A test, you say? Let me explain. Back in the 17th century, there were lists of rules for visiting museums. In those days, museums weren’t public; you had to already have knowledge of a subject before you were allowed inside. My store would be the same way.

That may sound harsh, but really my point is that I want people coming in who truly appreciate what jewelry is. Perhaps they’d take a stonecutting course, or goldsmithing, or gemstone panning, all of which I would offer in the store. After all, the best customer is an educated customer. They may still have issues with the price, but at least they will understand how rare and unusual these gemstones are.


Finally, I would have a bevy of jewelry designers available for customers once they’ve chosen a gemstone. The designer would sit down with these customers and sketch out ideas, which would drive home the point that the design process adds more value to a piece of jewelry than anything else. Let’s face it: gold, silver, platinum, diamonds, rubies, emeralds – in today’s world, they’re commodities, like five pounds of beans or 50 pounds of flour. What really creates value is the design process.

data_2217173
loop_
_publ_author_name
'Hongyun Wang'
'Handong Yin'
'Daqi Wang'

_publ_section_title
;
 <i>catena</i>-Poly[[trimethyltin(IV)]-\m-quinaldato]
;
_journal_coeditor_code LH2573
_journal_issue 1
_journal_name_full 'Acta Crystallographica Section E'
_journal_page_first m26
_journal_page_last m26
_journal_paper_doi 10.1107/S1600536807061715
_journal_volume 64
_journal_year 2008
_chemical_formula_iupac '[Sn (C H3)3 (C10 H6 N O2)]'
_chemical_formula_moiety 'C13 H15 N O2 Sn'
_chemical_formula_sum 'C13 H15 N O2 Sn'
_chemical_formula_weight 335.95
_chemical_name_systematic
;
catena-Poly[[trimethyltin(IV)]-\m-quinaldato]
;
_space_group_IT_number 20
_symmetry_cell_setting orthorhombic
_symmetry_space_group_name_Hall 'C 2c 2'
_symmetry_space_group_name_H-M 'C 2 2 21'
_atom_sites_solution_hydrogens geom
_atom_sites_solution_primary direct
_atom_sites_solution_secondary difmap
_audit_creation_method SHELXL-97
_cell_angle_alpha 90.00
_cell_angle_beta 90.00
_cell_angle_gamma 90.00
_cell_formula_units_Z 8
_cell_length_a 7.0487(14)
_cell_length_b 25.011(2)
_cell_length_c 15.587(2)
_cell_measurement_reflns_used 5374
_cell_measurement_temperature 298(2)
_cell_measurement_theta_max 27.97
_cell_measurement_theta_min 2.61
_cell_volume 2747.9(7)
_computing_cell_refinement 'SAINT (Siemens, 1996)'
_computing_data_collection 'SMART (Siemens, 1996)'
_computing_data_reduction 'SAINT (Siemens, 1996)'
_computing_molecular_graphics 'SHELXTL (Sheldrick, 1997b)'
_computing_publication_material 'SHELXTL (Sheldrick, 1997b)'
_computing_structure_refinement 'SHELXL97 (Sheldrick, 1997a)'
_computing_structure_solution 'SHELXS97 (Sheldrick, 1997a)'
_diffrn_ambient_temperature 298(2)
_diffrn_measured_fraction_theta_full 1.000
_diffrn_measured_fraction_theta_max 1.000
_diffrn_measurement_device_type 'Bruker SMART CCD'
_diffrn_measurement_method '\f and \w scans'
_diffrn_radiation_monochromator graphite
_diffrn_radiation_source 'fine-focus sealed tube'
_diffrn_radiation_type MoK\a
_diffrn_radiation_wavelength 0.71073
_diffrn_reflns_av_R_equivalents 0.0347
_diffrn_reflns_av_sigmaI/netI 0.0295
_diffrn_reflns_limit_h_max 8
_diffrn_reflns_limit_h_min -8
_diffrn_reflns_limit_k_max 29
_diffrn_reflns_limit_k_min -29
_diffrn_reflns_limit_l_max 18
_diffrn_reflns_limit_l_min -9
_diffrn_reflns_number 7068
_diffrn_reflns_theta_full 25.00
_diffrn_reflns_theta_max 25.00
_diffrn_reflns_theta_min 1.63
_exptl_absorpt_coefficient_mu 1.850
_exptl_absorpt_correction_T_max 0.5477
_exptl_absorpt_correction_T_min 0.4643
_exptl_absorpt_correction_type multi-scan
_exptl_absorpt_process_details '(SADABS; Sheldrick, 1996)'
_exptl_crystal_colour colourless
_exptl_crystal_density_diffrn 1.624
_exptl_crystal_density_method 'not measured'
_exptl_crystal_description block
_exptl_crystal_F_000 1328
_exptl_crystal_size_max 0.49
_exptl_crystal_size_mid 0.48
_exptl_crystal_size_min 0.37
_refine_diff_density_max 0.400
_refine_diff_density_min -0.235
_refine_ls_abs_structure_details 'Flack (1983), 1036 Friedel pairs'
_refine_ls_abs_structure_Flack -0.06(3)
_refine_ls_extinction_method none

Faberge was once asked, “How do you decide how much one of your pieces is worth, compared to your competitors?” He answered, “If you want to know what my competitors’ jewelry is worth, just put it on the scale.” The point he was making was that they had no design sense – that the only value in their pieces was the weight of the diamonds or gold. The reason his jewelry was so highly priced was that it had a tremendous amount of creative value added to it.

At the end of their time in my store, when my customer has a fabulously beautiful piece of jewelry that they helped design, made up of totally natural stones and materials, and they’re doing it down in this crystal cave in a natural setting, not only will they have a grand appreciation for the finished piece, but they’ll have an incredible story to tell about the entire process.